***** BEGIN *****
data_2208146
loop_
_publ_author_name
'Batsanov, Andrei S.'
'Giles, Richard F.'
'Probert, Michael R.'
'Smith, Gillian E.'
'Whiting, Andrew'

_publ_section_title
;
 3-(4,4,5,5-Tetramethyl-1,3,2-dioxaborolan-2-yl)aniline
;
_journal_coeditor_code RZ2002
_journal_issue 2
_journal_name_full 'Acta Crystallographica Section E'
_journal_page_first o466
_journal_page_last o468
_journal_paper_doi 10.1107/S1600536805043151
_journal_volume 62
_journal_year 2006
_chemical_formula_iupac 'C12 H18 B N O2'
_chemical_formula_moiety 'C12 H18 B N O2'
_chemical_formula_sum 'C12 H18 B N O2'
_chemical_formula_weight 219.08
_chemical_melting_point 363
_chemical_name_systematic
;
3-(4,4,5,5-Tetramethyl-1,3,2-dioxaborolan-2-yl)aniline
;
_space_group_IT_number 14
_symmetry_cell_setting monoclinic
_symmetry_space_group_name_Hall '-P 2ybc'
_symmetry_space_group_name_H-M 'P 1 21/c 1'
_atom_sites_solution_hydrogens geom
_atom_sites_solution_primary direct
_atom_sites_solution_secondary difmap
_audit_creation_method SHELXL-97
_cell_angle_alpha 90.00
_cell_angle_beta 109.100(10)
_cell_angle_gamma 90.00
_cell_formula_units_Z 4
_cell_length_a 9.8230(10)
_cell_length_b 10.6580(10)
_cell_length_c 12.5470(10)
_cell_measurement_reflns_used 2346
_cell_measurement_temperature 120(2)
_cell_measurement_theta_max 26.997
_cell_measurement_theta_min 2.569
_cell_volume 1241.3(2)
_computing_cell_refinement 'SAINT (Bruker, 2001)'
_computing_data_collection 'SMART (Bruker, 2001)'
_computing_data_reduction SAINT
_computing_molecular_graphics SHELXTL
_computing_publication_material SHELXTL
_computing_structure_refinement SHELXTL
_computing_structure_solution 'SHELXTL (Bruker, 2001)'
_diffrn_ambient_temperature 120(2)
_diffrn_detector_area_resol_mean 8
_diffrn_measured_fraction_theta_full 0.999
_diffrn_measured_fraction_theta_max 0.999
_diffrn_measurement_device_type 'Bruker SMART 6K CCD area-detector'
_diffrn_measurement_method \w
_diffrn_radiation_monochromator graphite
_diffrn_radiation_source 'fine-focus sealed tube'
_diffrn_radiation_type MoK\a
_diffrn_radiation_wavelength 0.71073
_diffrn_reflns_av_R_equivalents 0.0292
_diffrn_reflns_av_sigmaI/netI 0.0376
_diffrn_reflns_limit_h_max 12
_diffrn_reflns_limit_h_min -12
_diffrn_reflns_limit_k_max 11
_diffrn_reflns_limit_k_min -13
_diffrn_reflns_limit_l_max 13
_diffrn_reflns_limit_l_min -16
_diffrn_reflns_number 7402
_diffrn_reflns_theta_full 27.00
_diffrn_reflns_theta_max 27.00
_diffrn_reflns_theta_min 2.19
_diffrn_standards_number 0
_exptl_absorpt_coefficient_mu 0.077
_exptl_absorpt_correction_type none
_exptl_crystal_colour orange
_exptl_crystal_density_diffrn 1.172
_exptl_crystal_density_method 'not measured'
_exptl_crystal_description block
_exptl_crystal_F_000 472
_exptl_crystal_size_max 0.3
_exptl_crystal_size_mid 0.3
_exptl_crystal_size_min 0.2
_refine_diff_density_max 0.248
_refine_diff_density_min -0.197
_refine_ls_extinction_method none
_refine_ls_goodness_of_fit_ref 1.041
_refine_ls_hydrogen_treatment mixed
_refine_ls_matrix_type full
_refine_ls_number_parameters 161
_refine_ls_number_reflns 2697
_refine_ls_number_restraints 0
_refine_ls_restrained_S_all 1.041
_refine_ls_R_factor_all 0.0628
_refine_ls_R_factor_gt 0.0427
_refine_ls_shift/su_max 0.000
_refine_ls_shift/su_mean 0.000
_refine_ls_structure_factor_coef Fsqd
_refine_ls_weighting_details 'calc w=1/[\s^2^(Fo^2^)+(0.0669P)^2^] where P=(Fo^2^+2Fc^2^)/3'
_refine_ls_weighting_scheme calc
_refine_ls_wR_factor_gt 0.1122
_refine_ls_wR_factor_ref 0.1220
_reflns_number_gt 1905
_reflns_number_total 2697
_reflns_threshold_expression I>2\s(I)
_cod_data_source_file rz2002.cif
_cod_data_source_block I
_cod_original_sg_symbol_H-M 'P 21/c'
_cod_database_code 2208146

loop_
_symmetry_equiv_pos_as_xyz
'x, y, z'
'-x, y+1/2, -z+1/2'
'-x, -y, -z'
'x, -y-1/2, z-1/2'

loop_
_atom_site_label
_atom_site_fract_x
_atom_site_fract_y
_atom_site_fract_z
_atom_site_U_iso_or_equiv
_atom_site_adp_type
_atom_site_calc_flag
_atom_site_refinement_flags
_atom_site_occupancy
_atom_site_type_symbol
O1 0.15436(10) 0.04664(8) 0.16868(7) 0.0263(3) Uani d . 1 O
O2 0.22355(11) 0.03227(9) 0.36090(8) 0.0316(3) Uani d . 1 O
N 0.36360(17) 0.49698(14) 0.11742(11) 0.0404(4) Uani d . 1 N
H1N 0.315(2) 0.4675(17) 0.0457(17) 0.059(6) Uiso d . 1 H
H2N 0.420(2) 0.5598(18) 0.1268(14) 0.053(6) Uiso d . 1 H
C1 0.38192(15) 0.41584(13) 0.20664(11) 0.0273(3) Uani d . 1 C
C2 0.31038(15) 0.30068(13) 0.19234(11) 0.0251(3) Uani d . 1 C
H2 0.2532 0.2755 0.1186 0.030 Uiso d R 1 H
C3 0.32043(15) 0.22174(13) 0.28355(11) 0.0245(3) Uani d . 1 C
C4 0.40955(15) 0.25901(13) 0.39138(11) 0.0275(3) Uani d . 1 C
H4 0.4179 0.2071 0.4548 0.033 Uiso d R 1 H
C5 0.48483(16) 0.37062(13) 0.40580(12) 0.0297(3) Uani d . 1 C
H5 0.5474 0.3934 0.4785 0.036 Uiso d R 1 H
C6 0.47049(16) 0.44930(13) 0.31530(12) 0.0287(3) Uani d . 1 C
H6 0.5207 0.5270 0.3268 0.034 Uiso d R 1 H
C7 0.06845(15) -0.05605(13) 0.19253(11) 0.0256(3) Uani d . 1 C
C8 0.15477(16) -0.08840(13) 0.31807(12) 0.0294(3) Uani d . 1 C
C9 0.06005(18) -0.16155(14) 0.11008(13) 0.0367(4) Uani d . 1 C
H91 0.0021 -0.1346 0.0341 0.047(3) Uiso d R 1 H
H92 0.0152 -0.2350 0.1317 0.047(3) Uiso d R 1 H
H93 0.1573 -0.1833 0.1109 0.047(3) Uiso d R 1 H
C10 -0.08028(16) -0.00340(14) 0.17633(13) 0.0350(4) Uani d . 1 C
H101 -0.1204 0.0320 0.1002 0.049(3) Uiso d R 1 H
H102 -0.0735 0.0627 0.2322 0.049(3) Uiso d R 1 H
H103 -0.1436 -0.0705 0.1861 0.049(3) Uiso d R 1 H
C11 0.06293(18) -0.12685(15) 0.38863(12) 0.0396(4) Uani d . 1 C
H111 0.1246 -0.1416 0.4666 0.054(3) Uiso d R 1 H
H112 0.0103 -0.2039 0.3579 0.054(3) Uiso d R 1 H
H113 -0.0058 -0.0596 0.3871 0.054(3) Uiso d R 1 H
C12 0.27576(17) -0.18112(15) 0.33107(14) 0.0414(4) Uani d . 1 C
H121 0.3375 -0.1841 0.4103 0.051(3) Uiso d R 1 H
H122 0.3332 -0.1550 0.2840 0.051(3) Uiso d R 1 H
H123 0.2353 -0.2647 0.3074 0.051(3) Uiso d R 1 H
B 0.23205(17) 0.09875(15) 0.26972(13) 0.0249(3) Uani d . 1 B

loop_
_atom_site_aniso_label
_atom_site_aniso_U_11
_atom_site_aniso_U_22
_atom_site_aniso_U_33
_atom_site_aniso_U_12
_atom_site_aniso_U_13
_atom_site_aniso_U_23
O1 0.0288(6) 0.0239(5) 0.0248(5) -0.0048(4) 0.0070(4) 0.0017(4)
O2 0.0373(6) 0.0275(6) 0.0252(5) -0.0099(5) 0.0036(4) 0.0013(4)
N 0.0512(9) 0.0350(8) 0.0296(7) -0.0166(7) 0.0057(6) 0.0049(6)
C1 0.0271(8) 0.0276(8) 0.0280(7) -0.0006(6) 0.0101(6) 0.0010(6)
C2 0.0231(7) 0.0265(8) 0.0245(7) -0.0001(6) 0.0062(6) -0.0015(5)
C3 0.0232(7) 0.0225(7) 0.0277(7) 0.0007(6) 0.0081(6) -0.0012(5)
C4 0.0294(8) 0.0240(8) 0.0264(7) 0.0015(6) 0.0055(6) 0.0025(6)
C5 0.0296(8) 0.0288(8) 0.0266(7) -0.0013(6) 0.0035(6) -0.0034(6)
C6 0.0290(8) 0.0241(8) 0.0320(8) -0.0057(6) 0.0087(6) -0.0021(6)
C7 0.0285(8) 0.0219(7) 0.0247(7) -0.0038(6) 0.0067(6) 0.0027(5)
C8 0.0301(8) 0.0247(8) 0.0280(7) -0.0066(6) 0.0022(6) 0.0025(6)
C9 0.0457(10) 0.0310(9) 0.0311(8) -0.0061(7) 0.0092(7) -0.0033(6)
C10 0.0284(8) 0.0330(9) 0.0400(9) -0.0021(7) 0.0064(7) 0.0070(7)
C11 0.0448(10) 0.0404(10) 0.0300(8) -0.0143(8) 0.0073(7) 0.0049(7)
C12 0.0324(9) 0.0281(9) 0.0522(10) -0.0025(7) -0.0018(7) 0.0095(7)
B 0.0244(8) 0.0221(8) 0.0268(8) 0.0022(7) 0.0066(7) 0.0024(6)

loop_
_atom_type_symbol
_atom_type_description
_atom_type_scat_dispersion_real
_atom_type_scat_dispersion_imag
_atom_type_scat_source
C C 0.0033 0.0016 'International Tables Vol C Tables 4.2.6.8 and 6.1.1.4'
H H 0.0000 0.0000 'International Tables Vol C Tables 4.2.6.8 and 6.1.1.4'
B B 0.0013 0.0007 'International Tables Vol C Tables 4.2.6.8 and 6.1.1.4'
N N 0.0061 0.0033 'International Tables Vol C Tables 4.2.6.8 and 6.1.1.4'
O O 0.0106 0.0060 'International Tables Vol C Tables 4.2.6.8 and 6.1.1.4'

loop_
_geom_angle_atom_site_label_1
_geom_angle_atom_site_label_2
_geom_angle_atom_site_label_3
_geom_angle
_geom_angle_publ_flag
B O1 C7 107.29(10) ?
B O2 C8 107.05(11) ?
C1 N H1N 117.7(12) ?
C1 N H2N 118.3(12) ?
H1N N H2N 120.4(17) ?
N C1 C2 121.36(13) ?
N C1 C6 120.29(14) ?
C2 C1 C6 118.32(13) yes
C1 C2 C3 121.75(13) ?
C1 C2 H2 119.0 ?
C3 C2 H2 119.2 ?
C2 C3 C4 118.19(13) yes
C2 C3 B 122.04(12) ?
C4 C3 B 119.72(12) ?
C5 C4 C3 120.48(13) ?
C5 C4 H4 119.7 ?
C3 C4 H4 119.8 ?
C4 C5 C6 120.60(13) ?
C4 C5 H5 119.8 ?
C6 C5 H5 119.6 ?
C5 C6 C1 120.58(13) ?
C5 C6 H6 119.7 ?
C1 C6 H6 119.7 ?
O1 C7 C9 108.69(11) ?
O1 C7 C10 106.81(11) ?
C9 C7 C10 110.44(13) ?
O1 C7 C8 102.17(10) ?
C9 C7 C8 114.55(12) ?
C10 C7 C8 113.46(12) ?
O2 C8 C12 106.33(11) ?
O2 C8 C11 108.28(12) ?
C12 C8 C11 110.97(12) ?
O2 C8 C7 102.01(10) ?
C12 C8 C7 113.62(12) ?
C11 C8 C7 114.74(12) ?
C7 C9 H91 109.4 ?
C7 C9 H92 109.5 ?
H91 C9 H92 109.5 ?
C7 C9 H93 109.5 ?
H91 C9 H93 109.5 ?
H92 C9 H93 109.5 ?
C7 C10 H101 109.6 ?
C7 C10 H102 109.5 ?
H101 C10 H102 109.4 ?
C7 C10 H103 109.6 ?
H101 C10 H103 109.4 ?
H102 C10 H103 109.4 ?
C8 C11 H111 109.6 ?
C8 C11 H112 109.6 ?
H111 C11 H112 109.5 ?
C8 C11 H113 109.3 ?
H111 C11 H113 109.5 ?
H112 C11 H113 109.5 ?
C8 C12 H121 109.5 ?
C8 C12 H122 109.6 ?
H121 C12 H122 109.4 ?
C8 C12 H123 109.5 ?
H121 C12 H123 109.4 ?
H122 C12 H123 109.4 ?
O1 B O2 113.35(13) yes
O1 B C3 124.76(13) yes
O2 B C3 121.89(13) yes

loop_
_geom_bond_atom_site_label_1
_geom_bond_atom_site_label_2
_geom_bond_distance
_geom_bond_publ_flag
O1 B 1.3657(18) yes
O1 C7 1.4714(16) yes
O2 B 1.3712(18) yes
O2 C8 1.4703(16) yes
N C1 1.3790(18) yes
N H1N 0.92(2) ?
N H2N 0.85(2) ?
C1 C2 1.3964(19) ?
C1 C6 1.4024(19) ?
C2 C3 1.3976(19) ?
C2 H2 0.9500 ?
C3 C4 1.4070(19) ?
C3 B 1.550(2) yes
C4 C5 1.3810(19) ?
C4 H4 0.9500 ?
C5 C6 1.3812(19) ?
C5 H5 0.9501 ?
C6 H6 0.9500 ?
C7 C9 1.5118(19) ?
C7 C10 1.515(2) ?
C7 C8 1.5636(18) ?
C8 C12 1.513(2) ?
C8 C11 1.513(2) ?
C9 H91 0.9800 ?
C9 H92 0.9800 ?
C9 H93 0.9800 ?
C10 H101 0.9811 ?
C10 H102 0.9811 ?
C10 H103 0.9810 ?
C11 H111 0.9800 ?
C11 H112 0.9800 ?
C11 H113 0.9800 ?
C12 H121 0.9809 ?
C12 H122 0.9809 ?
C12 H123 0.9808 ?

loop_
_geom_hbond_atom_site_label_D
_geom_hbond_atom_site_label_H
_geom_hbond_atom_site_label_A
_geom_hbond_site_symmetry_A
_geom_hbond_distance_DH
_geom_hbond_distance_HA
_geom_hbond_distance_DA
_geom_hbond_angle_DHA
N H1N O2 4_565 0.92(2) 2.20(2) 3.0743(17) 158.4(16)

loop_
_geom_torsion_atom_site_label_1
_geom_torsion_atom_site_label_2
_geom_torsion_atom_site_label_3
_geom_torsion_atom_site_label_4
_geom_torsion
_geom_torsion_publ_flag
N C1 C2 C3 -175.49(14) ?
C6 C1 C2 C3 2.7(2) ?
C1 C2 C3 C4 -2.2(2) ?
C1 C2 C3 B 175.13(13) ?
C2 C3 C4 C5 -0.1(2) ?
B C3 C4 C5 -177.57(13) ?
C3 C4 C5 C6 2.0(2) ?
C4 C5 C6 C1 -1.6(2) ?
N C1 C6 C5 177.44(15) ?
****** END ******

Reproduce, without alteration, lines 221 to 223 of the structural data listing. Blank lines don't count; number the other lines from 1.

C4 C3 B 119.72(12) ?
C5 C4 C3 120.48(13) ?
C5 C4 H4 119.7 ?